A few years back when my grandpa passed away I not only lost my last grandparent, but the world lost one cool cat; a man who not only played trombone in the Sooner band, but married his college sweetheart who was, in his words, “the prettiest girl in Norman,” and he had a penchant for saying, “Dear Gussie!” in his measured Midwestern lilt whenever you impressed or shocked him, which delighted me to no end. He was known as a man who had a way with words and he could spin a tale that kept the rapt attention of all his grandkids, especially me.
When the extended Graves family got together to say good-bye to Daniel Maloy Graves II we each took turns sharing a favorite memory. My dad shared several memories, but one in particular made a lasting impression, “He had the best vocabulary and a system to improve it. When he would come across a word he didn’t know, he’d look it up and write down the definition. He would then make a point of using that word in conversation at least three times the next day to commit it to memory. I always admired that.”
If you needed proof you could head over to his house in Dayton, Ohio where any book in his library would hold underlined passages and words with definitions scrawled in the margin. I remember standing in the cemetery in Norman, Oklahoma watching the smile spread across my dad’s face as he shared this family factoid, the lines around his eyes softening, shining through the tears. I was struck by the tale, not only because my grandfather lost his stories and vocabulary to Alzheimer’s but because I do this too. I couldn’t help but wonder whether it was an inherited trait or perhaps something I witnessed long ago during those Dayton summers and somehow committed to memory. I love underlining passages that speak to me and the thrill looking up new words to add to my vocabulary. I didn’t go as far as trying to use them in sentences, but after that day in Norman? I’d be lying if I said it wasn’t something I’ve since picked-up.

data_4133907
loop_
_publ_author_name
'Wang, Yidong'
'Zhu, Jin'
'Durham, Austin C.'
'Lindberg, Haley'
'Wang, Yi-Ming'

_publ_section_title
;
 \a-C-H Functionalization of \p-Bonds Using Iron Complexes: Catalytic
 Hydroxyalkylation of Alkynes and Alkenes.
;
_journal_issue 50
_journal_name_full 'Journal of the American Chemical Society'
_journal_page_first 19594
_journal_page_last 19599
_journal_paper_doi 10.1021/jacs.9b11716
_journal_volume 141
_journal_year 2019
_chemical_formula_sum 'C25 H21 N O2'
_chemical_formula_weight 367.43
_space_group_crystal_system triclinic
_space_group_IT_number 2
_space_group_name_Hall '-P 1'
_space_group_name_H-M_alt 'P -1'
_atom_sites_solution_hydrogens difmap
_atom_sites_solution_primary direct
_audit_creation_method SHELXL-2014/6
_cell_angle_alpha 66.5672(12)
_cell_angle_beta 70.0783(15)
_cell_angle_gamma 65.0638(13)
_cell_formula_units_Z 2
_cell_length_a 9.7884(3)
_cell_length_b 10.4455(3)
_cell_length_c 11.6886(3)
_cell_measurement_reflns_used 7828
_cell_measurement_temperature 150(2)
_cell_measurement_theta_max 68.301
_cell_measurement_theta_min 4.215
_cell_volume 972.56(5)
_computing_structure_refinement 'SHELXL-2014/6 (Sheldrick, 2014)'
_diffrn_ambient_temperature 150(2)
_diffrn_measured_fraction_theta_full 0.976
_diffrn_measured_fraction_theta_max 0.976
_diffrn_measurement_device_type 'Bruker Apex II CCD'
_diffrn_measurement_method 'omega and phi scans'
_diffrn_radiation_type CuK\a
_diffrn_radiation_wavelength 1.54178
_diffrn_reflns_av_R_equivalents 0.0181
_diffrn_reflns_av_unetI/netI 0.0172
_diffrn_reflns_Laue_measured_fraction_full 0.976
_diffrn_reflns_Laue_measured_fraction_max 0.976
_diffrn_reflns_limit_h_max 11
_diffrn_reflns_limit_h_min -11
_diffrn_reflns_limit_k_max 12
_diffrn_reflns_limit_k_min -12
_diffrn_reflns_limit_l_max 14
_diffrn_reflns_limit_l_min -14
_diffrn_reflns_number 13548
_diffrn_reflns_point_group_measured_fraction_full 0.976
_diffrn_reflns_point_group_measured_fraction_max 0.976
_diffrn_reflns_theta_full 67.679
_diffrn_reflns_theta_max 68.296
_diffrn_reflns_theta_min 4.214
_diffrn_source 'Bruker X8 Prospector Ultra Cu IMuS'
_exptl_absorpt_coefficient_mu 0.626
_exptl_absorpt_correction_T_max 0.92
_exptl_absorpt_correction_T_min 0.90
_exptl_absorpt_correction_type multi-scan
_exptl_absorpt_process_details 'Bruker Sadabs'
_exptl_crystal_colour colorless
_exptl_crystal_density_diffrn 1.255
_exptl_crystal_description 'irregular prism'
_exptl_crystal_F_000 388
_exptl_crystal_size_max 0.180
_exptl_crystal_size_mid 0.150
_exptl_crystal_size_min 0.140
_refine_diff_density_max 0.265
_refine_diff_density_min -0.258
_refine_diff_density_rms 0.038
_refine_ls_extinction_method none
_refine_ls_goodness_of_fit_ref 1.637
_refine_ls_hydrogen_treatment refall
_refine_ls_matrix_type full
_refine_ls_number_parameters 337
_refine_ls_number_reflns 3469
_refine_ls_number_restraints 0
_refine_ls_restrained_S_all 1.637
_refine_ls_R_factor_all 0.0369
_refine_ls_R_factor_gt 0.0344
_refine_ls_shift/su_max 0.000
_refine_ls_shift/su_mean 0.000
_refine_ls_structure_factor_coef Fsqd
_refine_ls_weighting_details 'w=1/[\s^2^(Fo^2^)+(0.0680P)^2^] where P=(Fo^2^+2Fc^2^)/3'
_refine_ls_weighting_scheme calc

The other night as I sat reading “An Irreverent Curiosity” by David Farley I stumbled across a new word: “atavistic”. True to form, I grabbed my iPhone and fired up the Dictionary app to enlighten me (although in hindsight, I wonder whether Siri would have told me? Another experiment for another day). And, as luck would have it, Marc looked up from his own reading at the same time and snapped a picture of me in all my logophilic glory. The next day an email appeared and there I was, caption and all. It seemed a fitting tribute to the Graves family trait and one that I honor every time I pick up a book.
And yes, I did my darndest to use atavistic in a sentence three times the next day. Grandpa Graves would be proud.